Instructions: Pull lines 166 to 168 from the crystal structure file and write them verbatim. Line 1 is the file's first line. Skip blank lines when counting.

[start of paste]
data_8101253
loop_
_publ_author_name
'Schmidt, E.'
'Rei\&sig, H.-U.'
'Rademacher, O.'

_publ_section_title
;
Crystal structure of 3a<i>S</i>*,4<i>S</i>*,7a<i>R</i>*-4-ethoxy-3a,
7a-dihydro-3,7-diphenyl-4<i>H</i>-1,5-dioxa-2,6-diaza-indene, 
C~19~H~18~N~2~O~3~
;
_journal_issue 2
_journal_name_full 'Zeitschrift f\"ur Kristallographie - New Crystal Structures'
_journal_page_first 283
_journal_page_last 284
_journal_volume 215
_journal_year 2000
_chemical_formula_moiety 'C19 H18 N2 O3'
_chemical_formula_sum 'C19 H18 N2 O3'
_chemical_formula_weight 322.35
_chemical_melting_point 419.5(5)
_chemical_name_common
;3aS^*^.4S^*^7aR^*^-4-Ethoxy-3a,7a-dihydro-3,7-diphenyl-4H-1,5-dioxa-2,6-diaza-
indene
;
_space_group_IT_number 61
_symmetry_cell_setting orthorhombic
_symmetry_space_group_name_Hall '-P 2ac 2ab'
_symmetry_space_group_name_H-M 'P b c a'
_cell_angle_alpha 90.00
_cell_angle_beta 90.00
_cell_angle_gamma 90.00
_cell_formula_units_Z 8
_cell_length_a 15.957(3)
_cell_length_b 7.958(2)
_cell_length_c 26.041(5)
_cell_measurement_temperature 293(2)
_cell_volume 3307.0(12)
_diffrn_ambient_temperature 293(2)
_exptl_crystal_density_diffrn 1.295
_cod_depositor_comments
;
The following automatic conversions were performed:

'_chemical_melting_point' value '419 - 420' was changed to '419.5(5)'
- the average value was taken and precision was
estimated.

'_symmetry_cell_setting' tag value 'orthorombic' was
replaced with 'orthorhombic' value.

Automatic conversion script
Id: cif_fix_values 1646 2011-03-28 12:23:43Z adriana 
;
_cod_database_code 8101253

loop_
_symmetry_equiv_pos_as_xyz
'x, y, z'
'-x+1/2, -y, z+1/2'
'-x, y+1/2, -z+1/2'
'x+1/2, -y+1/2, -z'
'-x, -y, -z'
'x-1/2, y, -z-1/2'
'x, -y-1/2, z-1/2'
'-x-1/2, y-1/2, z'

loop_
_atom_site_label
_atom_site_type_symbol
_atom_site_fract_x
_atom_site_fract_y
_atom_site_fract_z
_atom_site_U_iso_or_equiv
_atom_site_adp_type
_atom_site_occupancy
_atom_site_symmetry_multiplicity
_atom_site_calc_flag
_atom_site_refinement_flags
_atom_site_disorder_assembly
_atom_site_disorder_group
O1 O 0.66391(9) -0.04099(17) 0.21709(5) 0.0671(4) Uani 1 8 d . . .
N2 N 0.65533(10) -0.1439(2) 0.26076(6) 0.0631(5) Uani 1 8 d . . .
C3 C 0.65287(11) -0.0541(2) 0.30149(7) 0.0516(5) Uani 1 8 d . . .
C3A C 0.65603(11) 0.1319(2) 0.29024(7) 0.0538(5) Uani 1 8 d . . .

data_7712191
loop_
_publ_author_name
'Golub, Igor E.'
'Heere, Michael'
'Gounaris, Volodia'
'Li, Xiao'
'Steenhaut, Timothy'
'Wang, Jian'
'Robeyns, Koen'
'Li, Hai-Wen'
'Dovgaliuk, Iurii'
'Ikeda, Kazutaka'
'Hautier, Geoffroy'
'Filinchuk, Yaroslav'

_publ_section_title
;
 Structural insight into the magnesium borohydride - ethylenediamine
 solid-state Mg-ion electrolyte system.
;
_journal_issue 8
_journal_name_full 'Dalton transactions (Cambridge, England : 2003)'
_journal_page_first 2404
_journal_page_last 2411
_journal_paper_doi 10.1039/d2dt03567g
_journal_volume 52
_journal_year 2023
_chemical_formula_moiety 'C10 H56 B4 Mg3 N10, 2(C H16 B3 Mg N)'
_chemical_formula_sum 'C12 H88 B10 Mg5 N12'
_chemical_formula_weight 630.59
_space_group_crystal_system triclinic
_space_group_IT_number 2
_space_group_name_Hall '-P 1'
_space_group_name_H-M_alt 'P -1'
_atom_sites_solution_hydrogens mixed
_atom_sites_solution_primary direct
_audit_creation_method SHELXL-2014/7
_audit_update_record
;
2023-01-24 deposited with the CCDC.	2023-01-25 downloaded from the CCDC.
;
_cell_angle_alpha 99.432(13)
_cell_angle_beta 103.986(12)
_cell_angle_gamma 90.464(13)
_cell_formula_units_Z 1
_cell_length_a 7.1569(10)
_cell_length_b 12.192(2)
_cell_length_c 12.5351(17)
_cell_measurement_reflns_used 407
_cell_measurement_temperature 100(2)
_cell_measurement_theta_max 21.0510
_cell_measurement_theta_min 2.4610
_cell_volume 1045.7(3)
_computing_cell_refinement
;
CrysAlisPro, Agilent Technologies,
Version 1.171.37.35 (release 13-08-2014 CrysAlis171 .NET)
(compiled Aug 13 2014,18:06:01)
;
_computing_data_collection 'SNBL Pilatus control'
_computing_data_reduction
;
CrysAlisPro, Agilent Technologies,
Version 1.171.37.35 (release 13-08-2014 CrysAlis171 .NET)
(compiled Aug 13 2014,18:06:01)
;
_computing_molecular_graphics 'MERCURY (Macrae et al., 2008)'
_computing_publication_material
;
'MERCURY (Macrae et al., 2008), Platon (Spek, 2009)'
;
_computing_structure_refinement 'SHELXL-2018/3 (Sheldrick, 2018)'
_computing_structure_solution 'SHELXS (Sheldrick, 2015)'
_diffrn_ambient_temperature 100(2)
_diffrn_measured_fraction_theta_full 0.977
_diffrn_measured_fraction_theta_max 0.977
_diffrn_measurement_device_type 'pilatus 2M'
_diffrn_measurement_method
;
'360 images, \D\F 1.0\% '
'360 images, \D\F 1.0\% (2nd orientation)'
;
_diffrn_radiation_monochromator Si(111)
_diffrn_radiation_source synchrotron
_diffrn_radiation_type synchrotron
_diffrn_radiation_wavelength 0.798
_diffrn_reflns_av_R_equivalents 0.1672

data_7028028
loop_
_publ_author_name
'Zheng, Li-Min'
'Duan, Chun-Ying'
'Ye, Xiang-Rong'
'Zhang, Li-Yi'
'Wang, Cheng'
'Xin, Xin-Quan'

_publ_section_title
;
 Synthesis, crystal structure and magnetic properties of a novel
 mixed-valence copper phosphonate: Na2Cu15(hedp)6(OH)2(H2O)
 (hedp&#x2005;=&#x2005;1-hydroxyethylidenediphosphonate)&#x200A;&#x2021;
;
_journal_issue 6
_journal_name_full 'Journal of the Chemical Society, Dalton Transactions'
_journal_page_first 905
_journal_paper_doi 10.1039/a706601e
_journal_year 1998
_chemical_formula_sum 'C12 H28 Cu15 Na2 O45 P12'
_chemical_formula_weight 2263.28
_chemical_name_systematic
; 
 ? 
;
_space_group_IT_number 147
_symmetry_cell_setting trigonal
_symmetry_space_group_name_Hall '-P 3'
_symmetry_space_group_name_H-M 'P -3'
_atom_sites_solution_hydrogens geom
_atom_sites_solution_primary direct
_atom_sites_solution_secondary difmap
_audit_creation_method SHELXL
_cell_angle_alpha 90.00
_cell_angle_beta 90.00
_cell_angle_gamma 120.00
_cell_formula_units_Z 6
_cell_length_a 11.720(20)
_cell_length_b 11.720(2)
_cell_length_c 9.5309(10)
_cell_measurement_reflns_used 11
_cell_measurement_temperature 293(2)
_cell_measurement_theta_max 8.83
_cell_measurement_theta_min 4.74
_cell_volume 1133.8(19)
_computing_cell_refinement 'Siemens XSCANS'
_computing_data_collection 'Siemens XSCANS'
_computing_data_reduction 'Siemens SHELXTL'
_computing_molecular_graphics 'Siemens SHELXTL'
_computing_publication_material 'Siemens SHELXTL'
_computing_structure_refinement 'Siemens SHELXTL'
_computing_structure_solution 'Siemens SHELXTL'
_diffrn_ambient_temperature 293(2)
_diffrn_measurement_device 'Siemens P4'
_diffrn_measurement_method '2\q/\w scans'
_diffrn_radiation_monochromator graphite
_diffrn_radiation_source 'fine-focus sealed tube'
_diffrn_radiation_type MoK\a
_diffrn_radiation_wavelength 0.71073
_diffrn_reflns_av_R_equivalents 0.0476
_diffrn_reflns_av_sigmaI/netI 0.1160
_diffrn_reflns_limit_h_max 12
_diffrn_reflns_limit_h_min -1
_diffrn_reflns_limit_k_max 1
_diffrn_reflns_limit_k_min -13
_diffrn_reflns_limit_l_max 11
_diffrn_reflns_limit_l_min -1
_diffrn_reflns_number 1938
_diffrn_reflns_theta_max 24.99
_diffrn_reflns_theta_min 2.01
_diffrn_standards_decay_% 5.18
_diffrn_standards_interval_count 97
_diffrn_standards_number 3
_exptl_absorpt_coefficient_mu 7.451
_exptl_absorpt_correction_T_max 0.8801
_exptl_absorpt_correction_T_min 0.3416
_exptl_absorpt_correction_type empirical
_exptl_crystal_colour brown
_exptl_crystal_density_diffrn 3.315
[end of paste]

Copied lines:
_diffrn_radiation_type synchrotron
_diffrn_radiation_wavelength 0.798
_diffrn_reflns_av_R_equivalents 0.1672